Carbon Offsetting: In a Nutshell
Updated: Feb 25, 2021
This was originally posted as a guest piece on the Toward Zero Waste blog and has been reposted here for your convenience. Toward Zero Waste is a nonprofit organization located in North Carolina focused on helping individuals, families and communities move toward zero waste by minimizing waste of all kinds, one step at a time. I highly recommend checking them out!
A few years ago, just at the brink of my eco-journey, I came home and found that my mom had left a book on my bed: Living Like Ed: A Guide to the Eco-Friendly Life by Ed Begley Jr. It complimented the actor’s 2007 reality TV series on HGTV, “Living With Ed”, which documented all of the ways he and his family lived unlike most others in Hollywood, opting to live a modest and eco-friendly lifestyle in the heart of Los Angeles. Ed’s book is a good overview of how to live a more eco-conscious lifestyle, but the biggest piece I took away from this book, was surprisingly the section about carbon offsetting. At that point, I was already aware of most of the things he talked about in his book, but carbon offsetting was something I had never heard of. Since reading this book, I’ve learned that the concept of carbon offsetting isn’t quite as simple as he made it seem.
So what is carbon offsetting? Basically, it’s supporting projects that are working to reduce carbon emissions into the atmosphere in an effort to help balance out your own carbon emissions. I like to say it’s kind of like planting trees because you drive a gas-powered car. Many call carbon offsetting a “bandage solution”, since you’re still putting carbon into the atmosphere, and while I agree that the concept is imperfect, bandages still help protect wounds so that they can start to heal.
For those of us who struggle to reduce our emissions in certain ways, it is helpful to know that we can still vote with our dollars in another way. I am no exception: my husband and I live in an apartment and cannot choose where our electricity is sourced from, we will be driving our gas-powered cars *hopefully* until they reach their end, and because we live far from our families, for shorter trips we often have to choose between spending less time with them so we can drive, or fly and make the most of the few days we may have. By supporting projects that are reducing emissions, you are increasing the demand for these projects in our world. If every time I book a flight, I contribute a few dollars to one of these projects, hopefully in the near enough future there will be a greener alternative to flying that can get me to New York just as quickly!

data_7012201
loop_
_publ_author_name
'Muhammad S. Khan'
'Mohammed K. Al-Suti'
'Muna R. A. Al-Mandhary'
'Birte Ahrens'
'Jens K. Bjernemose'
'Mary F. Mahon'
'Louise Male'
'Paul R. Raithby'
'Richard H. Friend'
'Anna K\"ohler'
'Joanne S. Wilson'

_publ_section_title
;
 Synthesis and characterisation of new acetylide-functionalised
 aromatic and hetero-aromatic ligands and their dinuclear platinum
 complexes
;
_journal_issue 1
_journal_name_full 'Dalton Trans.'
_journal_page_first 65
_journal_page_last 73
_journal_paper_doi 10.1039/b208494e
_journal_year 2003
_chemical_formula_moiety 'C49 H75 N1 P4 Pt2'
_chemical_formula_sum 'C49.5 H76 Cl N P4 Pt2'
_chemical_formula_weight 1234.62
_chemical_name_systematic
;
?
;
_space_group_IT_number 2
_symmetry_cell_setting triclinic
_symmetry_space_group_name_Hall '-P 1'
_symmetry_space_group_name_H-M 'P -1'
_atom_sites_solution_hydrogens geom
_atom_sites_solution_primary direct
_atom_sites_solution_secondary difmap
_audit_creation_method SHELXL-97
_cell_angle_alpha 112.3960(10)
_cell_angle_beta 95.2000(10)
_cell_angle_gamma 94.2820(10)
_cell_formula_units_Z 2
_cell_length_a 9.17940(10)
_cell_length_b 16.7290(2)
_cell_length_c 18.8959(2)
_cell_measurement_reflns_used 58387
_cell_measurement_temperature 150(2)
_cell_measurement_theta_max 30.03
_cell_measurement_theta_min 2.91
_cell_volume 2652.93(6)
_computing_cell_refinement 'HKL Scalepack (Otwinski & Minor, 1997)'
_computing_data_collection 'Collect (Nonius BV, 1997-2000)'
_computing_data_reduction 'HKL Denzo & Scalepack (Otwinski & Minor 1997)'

So how do we know that projects are legitimate, and that they’re actually reducing emissions the way that they say they are? This is one of the reasons carbon offsetting leaves many people skeptical of the whole thing, and is why it is so important to do research. Personally, I think the best way is to choose companies that are used or recommended by experts or well-known organizations, in addition to doing research on your own. For years, I had been offsetting through TerraPass, the company recommended by Ed Begley Jr. in his book, and even suggested it and linked to it on my wedding website and registry. The Sierra Club, however, recommends a company called NativeEnergy on their website, as they like the transparency and the projects supported by the company. Another company, called Cool Effect, was born out of the need for more transparency amongst carbon offset providers. Kaméa Chayne of the Green Dreamer Podcast interviewed Cool Effect’s CEO Marisa de Belloy in episode #65, where de Belloy explains how Cool Effect researches carbon offsetting projects around the world and verifies the projects and the science behind their offsetting capability before adding them to their website.
Something that I like about Native Energy and Cool Effect is that you have the ability to choose which specific project you would like your funding to support. Additionally, I find it helpful to be able to calculate travel offsets, such as a round trip flight. NativeEnergy and TerraPass both have features to help you calculate the carbon output not only of travel, but also of events (such as a wedding). Carbon offsets are also a good option for businesses looking to mitigate their emissions.
Ultimately, while it is true that carbon offsetting is not a cure or perfect solution to our emissions problem, I do see it as a positive way to build the kind of world and create the change that we want to see.There are many companies that provide carbon offsetting, so it is important to look into the company, its projects, and its credibility before choosing one. Below, I’ve linked to a few helpful resources in learning more about carbon offsetting, and I hope you find them helpful on your journey toward zero waste!